How does a Linear Actuator work?

How does a Linear Actuator work?

Linear actuators work by moving an object or piece of equipment in a straight line, moving an object extraordinarily accurately and repeatably if required. The first reason for designing a linear actuator into a system is for the necessity to move a payload in a linear fashion reasonably than a rotary one. As most standard electric motors are rotary, a linear actuator is used to transform rotary motion to linear motion.

The electrical motor is generally linked to the linear actuator by a versatile coupling or a belt, enabling the motor to be mounted either axially or perpendicular to the linear actuator. A wide range of motor sizes can be mounted to those actuators relying on requirements.

Linear actuators have incorporated linear bearings that assist the moving payload, as well as rotary bearings that assist either the lead screw, ball screw or belt pulleys. This then permits them to operate as ‘stand-alone’ devices, making them straightforward to mount into existing machines and eliminating the need to design/manufacture very expensive custom parts. To extend the load capacity and stability of a linear actuator system, they are often paired up with the payload carried between them, akin to in an XY gantry style stage. In this case, a shaft or belt is often used to keep the two actuators in sync with each other.

Options of Linear Actuators

Linear Actuators have the following features:

High repeatability

Positioning accuracy

Smooth operation

Lengthy life

Easy maintenance or upkeep free

Protection ratings available for some models

Suitable for harsh environments

Compact design

Rugged and reliable

Safe operation


Industries and applications for Linear Actuators

Linear Actuators can be used in various applications that require a load to either be lifted, lowered, pushed, pulled, rotated or positioned. Linear Actuators are used in industries including:


Food processing

Industrial vehicles

Factory automation

Material handling

Clean energy



Machine tool





Types of Linear Actuators

Picking the correct type of linear actuator to your motion application will help you achieve the perfect results. Lead Screw Actuators, Ball Screw Actuators and Belt Actuators are three types of linear actuators that can be utilized in numerous applications to produce motion.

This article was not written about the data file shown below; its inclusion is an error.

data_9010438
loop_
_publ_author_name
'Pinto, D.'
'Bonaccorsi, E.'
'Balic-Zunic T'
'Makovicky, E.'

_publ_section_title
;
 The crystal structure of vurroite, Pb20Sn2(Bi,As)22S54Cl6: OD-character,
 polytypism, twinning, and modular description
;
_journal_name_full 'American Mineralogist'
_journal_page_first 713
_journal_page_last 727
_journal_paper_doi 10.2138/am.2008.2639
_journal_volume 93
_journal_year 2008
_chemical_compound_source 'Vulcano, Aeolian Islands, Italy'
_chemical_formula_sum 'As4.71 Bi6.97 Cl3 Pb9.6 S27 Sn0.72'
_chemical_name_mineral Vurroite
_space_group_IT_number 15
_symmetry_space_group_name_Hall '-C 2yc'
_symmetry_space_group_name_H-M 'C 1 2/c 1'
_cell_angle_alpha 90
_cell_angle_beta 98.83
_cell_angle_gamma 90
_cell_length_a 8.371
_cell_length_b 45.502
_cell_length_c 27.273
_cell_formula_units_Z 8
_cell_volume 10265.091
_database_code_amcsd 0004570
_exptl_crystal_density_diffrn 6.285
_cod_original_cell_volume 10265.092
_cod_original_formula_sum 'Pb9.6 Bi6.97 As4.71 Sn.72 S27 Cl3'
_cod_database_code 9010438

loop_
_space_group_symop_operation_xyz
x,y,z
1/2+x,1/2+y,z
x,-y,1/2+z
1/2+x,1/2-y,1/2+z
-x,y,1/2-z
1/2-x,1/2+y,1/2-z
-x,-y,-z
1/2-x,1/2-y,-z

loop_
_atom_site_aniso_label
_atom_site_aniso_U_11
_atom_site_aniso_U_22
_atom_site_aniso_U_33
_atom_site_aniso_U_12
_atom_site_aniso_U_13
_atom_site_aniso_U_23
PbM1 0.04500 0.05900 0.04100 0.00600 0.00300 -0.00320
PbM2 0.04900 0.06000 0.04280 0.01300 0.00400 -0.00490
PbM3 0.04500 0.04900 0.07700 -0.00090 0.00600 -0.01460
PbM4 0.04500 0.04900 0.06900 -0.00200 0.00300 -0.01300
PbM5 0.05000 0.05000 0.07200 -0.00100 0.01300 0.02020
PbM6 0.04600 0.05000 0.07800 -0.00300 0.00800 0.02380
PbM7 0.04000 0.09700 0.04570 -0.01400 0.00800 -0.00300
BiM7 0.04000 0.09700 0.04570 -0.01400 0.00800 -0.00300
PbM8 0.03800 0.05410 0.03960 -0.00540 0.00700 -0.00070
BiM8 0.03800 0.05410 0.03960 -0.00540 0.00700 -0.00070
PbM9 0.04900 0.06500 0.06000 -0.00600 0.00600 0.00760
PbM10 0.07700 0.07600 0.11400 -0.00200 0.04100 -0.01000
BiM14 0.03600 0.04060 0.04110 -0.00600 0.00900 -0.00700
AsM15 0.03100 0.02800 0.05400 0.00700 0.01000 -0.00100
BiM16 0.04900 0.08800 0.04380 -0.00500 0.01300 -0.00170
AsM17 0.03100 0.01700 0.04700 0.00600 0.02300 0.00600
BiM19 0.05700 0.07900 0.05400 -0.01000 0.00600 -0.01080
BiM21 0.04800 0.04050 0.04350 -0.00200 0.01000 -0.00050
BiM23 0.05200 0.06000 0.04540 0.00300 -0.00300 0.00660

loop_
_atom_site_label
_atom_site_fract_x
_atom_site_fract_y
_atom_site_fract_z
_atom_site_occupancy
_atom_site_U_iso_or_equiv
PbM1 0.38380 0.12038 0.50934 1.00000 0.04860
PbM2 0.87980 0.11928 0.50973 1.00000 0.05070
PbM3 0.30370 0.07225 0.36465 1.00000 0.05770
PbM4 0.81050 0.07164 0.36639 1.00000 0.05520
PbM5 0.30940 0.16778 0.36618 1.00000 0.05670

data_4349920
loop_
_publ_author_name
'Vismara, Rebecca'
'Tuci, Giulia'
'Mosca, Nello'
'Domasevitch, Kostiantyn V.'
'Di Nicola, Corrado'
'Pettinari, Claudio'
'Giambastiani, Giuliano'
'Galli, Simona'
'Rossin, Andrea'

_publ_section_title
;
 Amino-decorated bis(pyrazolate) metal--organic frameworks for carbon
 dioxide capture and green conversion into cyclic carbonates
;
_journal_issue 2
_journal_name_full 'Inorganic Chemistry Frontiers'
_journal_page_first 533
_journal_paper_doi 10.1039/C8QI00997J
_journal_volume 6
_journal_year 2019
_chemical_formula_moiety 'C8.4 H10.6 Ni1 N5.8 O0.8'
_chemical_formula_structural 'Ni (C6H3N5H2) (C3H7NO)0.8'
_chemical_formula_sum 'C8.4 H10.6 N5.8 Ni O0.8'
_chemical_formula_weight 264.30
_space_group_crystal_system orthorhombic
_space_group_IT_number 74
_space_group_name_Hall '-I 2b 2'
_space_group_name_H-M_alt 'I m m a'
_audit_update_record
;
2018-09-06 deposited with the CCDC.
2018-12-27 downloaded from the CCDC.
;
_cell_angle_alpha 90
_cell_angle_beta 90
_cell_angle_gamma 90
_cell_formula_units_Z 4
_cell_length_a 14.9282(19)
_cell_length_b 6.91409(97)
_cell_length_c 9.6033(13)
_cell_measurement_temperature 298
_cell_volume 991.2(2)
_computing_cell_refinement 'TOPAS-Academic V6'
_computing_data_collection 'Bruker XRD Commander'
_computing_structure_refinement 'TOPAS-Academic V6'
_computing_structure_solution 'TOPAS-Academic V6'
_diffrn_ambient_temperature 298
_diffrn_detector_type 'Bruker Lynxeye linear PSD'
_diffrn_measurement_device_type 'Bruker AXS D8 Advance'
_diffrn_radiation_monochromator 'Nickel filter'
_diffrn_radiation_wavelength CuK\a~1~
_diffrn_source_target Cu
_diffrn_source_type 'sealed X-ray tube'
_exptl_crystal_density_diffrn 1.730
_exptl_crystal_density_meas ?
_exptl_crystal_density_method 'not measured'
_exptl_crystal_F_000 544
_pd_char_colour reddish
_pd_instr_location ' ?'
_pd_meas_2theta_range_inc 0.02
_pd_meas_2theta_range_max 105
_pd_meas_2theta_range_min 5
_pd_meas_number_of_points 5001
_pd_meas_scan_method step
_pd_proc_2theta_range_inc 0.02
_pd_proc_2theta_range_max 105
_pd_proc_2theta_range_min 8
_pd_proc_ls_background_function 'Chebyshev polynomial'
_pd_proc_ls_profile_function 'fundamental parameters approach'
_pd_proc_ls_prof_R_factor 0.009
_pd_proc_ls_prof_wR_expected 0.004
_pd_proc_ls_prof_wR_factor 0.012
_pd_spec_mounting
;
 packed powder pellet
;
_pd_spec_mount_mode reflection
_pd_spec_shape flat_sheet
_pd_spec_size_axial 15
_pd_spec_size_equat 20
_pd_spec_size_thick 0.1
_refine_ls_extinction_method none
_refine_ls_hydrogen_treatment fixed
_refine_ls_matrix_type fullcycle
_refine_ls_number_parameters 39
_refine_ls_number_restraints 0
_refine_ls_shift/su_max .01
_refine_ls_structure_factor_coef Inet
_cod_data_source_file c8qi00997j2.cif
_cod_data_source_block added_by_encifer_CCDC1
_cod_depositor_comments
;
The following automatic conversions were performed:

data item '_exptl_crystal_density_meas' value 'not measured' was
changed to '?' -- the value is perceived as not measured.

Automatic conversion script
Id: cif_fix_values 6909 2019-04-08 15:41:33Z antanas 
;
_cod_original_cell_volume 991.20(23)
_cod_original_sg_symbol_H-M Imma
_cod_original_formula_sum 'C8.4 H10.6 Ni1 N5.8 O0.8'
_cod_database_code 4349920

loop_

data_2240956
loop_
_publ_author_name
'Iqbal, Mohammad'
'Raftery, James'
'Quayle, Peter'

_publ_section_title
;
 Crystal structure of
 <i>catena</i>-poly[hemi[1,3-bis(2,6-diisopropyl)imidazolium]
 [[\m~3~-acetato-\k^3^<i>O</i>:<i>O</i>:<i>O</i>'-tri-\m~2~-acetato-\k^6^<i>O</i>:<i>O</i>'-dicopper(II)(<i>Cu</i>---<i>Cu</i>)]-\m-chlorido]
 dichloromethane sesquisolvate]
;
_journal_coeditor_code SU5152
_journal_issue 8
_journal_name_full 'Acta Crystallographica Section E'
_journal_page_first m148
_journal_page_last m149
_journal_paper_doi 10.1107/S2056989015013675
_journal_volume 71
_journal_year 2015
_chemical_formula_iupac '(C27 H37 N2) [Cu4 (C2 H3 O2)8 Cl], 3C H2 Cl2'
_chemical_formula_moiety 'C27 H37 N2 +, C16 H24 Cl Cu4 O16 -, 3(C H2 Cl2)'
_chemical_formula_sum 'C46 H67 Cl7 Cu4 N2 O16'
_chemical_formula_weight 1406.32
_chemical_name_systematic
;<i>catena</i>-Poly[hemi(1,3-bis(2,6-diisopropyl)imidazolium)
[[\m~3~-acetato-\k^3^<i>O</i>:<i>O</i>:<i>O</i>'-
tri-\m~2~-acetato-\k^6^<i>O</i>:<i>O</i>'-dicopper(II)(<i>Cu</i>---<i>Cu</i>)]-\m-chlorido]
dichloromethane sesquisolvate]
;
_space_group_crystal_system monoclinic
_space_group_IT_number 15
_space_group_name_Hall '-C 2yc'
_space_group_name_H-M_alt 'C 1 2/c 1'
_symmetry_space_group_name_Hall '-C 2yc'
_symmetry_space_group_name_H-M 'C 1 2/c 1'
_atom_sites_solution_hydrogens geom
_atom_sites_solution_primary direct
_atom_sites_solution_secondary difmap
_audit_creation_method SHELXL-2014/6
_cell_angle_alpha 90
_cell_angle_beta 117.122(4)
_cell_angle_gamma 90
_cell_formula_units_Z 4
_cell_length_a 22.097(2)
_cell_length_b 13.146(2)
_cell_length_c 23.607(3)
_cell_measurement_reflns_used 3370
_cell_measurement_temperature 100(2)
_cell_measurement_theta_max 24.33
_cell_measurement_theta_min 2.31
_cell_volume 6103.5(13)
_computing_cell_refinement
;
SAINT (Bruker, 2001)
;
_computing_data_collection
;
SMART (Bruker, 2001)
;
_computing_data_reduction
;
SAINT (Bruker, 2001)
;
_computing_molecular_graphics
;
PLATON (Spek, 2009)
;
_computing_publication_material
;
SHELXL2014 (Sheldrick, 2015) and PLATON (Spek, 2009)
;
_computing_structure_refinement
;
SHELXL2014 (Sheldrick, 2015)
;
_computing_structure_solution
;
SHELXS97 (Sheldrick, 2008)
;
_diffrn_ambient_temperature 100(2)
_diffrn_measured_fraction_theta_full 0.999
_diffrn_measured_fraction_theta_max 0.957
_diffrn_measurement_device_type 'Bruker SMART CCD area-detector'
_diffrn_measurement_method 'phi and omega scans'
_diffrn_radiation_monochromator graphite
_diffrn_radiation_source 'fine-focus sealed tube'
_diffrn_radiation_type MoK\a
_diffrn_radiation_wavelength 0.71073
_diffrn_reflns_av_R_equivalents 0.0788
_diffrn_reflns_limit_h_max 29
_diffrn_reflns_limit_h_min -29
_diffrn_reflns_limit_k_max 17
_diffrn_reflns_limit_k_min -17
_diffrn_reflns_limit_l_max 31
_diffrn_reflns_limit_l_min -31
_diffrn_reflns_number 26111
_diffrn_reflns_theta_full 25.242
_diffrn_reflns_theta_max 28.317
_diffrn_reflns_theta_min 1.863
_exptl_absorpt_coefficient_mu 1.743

A Lead Screw Actuator uses a plain screw/nut arrangement to translate the rotary motion from a motor to linear motion. A manually driven screw or an AC induction motor are probably the most commonly used methods to provide the rotary motion, as they are generally used in low cost and low precision applications. The ability of the actuator to ‘back drive’ is reduced over ball screw actuators as a result of low efficiency of the screw/nut. In some applications, this can be an advantage as it helps to keep the payload stationary whilst not in motion. Applications embrace agricultural equipment and manual lift systems, the place safety and reliability are more critical than precision and performance.

A Ball Screw Actuator makes use of a high precision nut with recirculating ball bearings that rotate around a ground screw thread. In precept this is similar to a regular ball race with the load being transmitted by the rolling balls. The significant advantages of this system are high-precision and low friction, giving a very efficient methodology of changing rotary motion to linear motion. Stepper or servo motors are generally used to produce the rotary motion. Ball screw actuators are well suited to repeatable indexing and quick cyclic applications akin to machine tools, scientific devices and medical systems.

Belt actuators work the place a belt is carried between pulleys and hooked up to the moving carriage, then because the belt rotates the carriage is pulled along the actuator. One of many pulleys is pushed by a motor which is generally mounted perpendicular to the actuator and matched utilizing a flexible coupling. They offer a relatively low-price different, as they inherently have a lower stage of precision. Belt driven linear actuators are excellent for lengthy journey and high linear pace applications reminiscent of packaging and automatic materials handling systems.